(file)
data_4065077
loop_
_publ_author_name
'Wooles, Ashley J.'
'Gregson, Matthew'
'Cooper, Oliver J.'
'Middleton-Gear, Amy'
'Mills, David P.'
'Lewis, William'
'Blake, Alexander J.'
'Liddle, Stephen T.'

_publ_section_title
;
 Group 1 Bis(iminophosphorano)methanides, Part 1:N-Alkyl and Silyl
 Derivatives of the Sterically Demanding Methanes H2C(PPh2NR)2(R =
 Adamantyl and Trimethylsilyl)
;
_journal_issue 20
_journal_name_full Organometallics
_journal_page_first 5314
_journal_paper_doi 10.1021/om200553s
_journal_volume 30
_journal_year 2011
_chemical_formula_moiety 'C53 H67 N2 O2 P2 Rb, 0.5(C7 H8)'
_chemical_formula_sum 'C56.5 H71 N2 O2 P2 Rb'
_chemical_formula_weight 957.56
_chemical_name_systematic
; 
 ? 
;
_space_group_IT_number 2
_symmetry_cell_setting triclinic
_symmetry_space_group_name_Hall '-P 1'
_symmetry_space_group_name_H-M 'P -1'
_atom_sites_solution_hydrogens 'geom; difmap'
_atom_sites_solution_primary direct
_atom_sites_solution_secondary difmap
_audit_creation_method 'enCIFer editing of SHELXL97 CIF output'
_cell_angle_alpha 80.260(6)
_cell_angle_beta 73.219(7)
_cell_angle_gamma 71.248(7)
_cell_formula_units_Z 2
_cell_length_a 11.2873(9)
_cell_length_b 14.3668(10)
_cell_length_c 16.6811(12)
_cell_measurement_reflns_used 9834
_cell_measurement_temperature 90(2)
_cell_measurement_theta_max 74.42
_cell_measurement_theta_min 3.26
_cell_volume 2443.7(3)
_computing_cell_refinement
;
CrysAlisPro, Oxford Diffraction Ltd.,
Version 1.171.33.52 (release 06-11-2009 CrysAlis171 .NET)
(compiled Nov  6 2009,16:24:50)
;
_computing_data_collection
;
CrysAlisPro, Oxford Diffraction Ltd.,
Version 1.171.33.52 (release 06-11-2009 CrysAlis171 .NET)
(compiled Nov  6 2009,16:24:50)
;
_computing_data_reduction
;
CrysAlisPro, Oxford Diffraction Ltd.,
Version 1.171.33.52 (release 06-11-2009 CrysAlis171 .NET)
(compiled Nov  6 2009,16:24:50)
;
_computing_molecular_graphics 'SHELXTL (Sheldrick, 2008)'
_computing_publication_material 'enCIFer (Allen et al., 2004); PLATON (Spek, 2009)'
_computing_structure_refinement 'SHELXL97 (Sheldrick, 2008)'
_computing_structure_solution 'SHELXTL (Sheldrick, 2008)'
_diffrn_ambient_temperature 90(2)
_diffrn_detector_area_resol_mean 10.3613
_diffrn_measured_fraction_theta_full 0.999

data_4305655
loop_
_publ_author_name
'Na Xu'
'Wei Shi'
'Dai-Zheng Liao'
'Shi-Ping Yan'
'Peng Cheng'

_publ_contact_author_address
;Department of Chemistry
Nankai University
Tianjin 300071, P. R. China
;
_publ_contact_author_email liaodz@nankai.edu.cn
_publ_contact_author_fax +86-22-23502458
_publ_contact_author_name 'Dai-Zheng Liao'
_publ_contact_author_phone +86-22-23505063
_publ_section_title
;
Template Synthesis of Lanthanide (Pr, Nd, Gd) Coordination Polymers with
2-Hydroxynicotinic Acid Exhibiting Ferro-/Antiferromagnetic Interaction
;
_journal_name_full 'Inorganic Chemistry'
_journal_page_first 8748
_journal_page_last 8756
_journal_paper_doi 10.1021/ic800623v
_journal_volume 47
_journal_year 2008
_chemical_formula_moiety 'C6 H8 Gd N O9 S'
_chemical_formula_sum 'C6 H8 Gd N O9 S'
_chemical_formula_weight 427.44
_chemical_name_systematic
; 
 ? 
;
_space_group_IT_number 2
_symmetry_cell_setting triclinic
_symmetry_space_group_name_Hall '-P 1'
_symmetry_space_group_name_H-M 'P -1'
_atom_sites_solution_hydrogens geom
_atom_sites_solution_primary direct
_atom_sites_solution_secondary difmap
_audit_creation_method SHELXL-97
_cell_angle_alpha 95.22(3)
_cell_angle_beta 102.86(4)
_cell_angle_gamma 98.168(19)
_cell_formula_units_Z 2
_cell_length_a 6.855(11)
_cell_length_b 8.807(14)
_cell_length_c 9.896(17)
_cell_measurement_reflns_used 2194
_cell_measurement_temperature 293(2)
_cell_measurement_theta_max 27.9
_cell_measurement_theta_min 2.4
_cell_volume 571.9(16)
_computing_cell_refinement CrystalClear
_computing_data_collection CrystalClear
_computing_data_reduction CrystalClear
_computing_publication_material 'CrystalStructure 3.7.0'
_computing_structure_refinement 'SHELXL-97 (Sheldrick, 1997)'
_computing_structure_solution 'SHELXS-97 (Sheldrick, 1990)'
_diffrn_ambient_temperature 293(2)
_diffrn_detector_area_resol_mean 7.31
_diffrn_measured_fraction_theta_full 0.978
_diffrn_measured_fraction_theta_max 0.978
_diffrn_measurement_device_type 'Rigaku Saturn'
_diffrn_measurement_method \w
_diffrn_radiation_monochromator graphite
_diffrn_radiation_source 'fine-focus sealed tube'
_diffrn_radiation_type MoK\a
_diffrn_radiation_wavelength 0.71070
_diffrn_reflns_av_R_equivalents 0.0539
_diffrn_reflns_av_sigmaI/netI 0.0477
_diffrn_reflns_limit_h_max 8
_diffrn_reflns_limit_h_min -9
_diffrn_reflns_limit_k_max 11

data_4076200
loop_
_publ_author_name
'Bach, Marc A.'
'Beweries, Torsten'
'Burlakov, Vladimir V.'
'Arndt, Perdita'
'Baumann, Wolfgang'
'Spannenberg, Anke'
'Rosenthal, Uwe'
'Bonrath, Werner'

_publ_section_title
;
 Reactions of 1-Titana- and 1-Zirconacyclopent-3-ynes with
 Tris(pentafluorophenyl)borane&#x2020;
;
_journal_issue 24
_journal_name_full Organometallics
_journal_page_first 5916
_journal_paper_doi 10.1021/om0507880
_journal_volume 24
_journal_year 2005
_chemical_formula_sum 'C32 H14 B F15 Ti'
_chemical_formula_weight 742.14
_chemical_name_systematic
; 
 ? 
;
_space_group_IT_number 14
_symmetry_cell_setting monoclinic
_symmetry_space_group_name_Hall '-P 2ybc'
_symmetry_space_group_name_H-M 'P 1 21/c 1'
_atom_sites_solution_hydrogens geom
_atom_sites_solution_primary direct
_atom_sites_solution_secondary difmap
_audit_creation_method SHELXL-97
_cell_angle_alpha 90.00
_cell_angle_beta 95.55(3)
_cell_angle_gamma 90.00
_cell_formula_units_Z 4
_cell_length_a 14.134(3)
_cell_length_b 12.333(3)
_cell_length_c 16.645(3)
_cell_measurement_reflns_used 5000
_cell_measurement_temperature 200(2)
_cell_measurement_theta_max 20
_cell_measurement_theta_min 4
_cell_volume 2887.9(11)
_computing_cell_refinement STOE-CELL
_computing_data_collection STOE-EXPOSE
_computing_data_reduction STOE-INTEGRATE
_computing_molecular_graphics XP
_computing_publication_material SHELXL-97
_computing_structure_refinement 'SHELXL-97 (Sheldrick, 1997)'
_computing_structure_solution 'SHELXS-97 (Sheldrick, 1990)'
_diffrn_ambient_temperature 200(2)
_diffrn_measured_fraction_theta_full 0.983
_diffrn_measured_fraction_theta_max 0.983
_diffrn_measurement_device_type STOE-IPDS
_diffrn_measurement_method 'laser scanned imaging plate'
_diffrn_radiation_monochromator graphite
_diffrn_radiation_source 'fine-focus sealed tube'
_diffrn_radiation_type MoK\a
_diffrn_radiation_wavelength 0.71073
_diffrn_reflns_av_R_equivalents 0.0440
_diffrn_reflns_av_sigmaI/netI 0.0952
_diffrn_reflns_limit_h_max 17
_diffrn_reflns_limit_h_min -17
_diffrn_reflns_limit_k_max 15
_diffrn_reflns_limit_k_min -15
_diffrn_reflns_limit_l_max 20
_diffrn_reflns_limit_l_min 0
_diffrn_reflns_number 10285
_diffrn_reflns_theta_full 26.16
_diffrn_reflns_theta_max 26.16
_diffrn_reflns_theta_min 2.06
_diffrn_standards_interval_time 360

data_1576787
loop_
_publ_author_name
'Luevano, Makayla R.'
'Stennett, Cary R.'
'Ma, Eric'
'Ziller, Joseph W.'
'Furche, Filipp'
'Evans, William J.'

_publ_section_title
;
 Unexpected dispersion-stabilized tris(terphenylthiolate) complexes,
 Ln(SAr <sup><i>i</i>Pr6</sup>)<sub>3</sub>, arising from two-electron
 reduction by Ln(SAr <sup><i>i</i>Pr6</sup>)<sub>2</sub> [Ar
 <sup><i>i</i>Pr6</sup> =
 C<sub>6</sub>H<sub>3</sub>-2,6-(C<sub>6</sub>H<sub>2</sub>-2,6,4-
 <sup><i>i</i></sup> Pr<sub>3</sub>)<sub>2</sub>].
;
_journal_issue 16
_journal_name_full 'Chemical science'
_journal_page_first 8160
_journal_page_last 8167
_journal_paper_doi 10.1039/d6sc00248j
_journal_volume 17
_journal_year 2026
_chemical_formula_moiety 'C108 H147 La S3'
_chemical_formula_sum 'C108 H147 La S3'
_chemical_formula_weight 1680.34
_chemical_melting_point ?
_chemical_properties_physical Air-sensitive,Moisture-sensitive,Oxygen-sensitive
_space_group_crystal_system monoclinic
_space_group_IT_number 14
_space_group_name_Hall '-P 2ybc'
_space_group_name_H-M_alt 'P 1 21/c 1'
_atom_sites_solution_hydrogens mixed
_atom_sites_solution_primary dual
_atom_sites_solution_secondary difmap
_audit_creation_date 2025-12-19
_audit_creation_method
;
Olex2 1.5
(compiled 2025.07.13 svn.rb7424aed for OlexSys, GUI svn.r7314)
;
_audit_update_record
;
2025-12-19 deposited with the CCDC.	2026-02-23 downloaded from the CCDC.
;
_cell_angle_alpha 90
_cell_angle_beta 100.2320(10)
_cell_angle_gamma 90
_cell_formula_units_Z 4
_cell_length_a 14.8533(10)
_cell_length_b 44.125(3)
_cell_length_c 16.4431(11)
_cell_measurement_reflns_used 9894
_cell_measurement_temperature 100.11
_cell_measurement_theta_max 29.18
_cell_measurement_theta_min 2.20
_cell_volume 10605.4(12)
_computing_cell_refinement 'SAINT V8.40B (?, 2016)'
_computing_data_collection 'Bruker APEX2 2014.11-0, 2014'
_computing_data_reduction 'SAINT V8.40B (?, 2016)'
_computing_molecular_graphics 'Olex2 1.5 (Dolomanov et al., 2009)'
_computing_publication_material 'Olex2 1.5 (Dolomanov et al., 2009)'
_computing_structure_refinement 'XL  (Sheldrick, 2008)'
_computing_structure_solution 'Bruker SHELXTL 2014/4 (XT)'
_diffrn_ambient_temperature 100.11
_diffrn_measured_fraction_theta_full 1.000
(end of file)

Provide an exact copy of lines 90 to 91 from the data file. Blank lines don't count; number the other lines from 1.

_publ_contact_author_fax +86-22-23502458
_publ_contact_author_name 'Dai-Zheng Liao'